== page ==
It’s more like being drunk, involved in a deadly argument, where nothing makes sense, people cannot make themselves understood from six inches away from you, you’re mostly deaf, it is hot, sweaty, your hands shake like leaves, your weapon feels like something foreign and mysterious, and you can only make out where the enemy is with the greatest difficulty.

  3. I over hand pistol slides and always have. The reason I do it is because it works with most any handgun known to man- Steyr Hahn, Glock, Beretta 1951, Browning Pocket Auto….. No matter where I am, what I can find that shoots, that technique will work. Trying to find the slide release on your Glock while holding an HK P9s you just scooped off the ground….can be difficult. It’s also the same way that I initially load the pistol administratively- one technique for everything. Simple. Has nothing to do with “fine motor skills”…..

    Now, with an AR, yea, the hand slides up the mag and the thumb hits the release. Never touch the charging handle.

  4. I hear about the 300 lbs. fictional III%, prepper, and patriot a lot. I haven’t met him in real life. Get off your high-horse. There’s plenty of young men (like me) that move amongst these crowds and are in the top .05%of the population fitness-wise.

    It’s fine to encourage people to push the limits of their fitness and better themselves and their abilities. Don’t got to be a dick about it, though. Furthermore, who the fuck even wants your fictional characterization on his team? Not me. All you’re doing is insulting those of us that came here to read this hoping you actually had something useful to tell us.

    1. If he’s not talking to you, and you claim he’s not, then what do you care?

      I HAVE seen plenty of lard assed “patriots”, it’s an unfortunate fact that Patriots are a cross section of the country-and many of our fellow citizens will die before their time from entirely preventable lifestyle diseases. That’s not open to debate statistically. It is a serious problem at a national level and by extension in the patriot community as well.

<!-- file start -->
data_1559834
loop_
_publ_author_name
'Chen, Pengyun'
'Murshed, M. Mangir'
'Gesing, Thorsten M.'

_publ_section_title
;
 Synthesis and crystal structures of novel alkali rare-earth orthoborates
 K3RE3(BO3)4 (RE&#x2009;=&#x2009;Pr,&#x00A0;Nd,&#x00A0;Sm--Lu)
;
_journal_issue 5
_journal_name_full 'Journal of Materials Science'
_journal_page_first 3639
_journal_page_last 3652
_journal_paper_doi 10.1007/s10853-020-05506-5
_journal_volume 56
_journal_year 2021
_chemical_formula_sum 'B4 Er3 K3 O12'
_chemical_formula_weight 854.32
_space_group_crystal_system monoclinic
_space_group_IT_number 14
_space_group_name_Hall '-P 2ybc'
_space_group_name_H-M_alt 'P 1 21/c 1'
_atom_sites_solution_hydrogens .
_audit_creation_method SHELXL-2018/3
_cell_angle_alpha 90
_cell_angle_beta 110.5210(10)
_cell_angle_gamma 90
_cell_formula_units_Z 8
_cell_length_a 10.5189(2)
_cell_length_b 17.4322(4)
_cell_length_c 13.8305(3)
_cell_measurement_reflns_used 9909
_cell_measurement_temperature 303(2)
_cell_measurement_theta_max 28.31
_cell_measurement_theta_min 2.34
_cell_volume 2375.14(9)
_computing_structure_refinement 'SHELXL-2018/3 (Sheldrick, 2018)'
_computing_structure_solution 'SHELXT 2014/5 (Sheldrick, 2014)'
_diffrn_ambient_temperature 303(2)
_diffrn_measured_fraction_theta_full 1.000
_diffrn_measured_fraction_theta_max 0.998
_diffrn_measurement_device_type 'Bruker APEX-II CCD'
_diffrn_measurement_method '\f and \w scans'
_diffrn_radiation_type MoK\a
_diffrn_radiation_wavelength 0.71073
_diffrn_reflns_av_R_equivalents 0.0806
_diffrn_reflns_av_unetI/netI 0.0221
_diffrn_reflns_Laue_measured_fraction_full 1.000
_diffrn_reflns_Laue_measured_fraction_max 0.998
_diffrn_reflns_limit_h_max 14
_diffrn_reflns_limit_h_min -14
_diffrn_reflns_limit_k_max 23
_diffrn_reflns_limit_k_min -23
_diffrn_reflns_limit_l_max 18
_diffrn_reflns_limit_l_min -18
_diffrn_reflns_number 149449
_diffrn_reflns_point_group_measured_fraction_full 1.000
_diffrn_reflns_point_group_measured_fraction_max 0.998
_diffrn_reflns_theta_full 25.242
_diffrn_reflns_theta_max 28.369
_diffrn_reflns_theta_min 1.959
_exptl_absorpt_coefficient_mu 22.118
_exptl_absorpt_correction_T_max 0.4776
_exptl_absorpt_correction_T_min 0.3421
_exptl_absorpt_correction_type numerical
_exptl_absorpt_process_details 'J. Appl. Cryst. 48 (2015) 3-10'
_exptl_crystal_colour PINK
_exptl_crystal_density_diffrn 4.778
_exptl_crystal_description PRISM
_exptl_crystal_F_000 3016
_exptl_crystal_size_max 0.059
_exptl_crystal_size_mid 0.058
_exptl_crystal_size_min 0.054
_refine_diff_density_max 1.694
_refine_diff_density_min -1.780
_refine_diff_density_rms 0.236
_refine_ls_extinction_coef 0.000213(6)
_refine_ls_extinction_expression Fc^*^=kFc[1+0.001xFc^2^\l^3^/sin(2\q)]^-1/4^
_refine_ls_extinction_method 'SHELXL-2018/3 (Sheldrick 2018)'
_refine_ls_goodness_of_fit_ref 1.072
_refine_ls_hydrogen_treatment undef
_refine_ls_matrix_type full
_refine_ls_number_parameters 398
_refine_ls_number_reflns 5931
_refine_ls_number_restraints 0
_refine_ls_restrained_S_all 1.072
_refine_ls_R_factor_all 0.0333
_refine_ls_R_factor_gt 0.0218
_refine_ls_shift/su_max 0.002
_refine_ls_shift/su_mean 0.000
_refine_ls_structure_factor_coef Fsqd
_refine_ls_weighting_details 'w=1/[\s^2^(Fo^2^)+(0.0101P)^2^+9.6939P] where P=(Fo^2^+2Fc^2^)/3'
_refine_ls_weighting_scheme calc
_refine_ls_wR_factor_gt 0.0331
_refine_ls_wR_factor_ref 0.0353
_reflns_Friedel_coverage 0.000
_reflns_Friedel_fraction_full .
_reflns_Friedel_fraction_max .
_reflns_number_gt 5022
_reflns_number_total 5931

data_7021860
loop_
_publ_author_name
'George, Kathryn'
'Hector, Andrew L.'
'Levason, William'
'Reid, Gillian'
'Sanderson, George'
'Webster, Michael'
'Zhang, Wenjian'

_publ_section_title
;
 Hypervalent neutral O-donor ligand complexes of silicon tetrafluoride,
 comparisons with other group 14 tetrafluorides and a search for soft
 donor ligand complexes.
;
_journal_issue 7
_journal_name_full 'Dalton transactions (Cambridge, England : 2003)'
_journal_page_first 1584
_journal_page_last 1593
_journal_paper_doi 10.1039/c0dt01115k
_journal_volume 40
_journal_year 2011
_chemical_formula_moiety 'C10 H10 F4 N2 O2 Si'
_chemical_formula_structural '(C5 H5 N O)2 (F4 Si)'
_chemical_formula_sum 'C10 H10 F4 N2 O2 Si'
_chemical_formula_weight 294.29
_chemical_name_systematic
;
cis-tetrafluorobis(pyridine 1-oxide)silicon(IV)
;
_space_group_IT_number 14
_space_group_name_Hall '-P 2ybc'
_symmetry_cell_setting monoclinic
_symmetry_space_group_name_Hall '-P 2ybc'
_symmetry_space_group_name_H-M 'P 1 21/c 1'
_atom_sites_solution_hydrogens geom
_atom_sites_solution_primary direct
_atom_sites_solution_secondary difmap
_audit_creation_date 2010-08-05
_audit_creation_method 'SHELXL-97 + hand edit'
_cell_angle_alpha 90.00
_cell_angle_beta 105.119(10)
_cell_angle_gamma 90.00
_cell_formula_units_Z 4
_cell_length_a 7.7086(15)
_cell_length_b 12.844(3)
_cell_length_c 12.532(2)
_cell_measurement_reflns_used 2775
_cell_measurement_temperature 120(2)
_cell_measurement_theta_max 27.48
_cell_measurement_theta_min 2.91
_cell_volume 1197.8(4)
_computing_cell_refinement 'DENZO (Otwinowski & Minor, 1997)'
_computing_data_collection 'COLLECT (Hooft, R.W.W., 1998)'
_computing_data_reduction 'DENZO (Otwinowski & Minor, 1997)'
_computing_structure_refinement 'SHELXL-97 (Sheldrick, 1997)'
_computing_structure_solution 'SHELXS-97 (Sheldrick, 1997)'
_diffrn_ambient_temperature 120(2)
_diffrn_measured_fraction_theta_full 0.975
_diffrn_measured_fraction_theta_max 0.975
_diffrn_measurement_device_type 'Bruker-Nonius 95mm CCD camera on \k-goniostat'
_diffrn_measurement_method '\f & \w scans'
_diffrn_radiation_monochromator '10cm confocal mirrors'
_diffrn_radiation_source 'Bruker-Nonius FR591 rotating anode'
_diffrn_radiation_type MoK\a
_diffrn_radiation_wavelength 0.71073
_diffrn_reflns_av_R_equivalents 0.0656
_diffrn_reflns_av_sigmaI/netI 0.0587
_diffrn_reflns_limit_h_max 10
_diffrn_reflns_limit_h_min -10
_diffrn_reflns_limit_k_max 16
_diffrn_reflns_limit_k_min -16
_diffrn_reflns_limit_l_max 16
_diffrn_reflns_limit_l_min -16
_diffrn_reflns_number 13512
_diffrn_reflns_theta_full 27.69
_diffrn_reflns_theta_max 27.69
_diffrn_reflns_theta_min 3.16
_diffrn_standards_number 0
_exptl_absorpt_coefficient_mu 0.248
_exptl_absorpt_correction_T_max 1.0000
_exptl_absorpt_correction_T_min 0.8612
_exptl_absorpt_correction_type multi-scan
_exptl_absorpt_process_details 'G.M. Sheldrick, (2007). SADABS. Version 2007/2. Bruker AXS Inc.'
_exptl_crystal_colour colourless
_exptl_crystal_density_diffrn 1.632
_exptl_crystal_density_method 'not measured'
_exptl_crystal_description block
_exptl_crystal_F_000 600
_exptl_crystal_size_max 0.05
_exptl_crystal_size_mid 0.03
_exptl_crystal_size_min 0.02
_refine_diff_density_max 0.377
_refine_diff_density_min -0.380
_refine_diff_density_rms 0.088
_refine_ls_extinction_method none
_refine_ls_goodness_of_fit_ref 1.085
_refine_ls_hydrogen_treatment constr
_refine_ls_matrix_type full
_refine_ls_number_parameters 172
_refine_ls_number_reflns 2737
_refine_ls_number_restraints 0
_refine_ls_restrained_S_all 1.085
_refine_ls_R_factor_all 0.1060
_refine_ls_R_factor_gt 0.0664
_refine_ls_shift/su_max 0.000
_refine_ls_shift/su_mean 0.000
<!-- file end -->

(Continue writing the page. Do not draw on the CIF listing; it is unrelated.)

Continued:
I carry a truck gun. Have for 20 years now. My situation is different from most for several reasons. I didn’t let that part of the discussion vapor lock me. Take what works for you or what you find useful and go on with your life. You’ll be the better for it.

      1. I carry a truck gun too and John’s not dismissing it. I think he is simply saying when you come to the dance, be sure to optimize what you have on when social work has to be conducted.

        1. All:

          Totally in favor of “truck guns.” I’m also big on “why.”

          Goal of the truck gun content in the article was to drive home the point that a truck gun cannot save you from the shots being fired at you, while it is 150 yards away in a parking lot chained under a seat.

          There are many applications of truck guns and I am in favor of truck guns 100%, but the “return to the fight to play sheep dog” scenario is just not realistic

    2. Jim,

      This is not a site for pearl clutching and fainting couches. If you don’t like the characterization of fat-shaming and a lack of physical fitness, go to Cosmopolitan magazine where they legitimize and rationalize all manner of self deception.

      If a shaming of the lack of physical fitness is all you divined from the essay, just stay away.


    1. Right, consideration of fine motor skills, having a weapon on your person and improving physical and martial skill is BS.

      You should go eat again, now.

  5. Way good stuff, Different goals at different times for me. And glad I know that I was misguided in the past because that means I learned something on the way to where I am now, and hope I learn more and can look back of some of my current priorities as wrong some time in the future as that would mean I learned a bit more.

    I have a PS90 from my early days, very tacticool which is where I was. I now understand its limitations better now than I did back in ’05 or so when I bought in during my tacticool phase. It does make a great truck gun, and admirably fills that role. Something very good about 50 round mags. The fallacy of learning to accurately shoot my M1A1 600 yards when living in a wooded section of my state now strikes me as silly. Spotting a deer is often limited to about 100 yards. The ‘counter-sniper’ skill remains useful but a bit misguided.

    More recently, I’ve been working walking and shooting – starting with happy to hit an old door at < 100 yards while walking to about half that. Not sure what could change the mind of someone who ends up at 350 lbs, but give them a chance to learn and not write them off. That tacticool know it all needs a chance to grow too. I sure as hell would not take advice from someone who's strategy and tactics have been perfect for the last 10 years and unchanging. Keeping focused on reality works, and reality changes.
    Keep pushing boundaries.